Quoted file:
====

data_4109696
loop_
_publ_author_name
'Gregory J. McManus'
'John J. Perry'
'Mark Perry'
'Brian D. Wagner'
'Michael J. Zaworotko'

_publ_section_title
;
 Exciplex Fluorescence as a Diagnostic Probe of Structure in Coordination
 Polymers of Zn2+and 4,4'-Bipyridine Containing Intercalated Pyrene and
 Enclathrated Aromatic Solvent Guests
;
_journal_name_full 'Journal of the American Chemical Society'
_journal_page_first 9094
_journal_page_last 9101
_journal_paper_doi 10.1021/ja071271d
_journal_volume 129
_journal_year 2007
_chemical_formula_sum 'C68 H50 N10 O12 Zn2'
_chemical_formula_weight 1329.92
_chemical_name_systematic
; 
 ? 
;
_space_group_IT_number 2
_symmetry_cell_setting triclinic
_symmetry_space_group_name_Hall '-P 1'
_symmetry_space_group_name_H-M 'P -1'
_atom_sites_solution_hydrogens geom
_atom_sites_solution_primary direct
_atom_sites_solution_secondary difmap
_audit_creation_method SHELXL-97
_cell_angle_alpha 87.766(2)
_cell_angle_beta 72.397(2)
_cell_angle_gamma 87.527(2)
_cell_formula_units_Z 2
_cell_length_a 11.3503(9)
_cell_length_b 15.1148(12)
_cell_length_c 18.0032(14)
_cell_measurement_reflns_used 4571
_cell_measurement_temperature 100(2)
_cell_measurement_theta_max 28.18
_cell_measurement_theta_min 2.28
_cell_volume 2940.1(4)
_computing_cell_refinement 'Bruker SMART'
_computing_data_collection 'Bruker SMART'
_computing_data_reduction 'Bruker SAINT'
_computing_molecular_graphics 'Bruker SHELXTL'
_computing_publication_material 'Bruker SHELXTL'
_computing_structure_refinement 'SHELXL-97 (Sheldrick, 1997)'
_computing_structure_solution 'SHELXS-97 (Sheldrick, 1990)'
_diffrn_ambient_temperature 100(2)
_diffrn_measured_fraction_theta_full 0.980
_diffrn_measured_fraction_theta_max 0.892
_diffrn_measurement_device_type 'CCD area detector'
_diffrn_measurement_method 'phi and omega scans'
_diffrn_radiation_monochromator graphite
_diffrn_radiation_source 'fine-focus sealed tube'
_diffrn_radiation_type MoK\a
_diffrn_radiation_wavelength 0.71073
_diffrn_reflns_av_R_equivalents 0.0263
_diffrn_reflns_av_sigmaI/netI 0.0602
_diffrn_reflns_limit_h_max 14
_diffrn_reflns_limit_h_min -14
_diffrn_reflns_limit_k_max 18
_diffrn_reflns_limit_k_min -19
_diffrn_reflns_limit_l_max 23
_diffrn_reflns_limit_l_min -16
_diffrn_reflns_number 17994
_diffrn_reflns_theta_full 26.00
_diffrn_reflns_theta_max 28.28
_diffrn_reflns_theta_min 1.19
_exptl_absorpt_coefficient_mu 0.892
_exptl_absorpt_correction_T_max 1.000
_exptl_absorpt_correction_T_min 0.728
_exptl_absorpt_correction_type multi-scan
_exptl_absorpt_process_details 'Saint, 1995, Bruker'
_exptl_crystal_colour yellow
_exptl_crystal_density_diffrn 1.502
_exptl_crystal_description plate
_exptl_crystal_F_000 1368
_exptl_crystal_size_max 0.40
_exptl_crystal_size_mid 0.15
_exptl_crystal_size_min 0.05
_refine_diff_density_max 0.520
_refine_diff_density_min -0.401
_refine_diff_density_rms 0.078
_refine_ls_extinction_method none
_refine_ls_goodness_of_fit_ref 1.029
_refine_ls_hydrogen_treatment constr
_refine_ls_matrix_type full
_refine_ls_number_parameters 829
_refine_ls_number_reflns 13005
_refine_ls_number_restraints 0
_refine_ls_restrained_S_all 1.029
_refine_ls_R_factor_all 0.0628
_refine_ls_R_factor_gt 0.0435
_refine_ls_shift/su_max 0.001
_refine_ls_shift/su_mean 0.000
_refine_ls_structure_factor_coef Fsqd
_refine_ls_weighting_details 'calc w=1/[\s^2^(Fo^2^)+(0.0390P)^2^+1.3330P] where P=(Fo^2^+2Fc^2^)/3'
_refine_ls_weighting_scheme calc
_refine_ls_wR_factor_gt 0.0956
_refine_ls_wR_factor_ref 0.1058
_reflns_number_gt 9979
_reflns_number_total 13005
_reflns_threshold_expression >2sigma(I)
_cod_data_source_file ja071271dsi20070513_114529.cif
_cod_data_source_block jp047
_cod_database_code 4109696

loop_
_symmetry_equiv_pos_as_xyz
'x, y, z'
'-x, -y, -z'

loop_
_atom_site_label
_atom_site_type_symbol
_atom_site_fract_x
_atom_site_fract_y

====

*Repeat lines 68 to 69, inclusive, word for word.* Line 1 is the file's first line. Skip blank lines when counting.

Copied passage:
_diffrn_reflns_limit_k_min -19
_diffrn_reflns_limit_l_max 23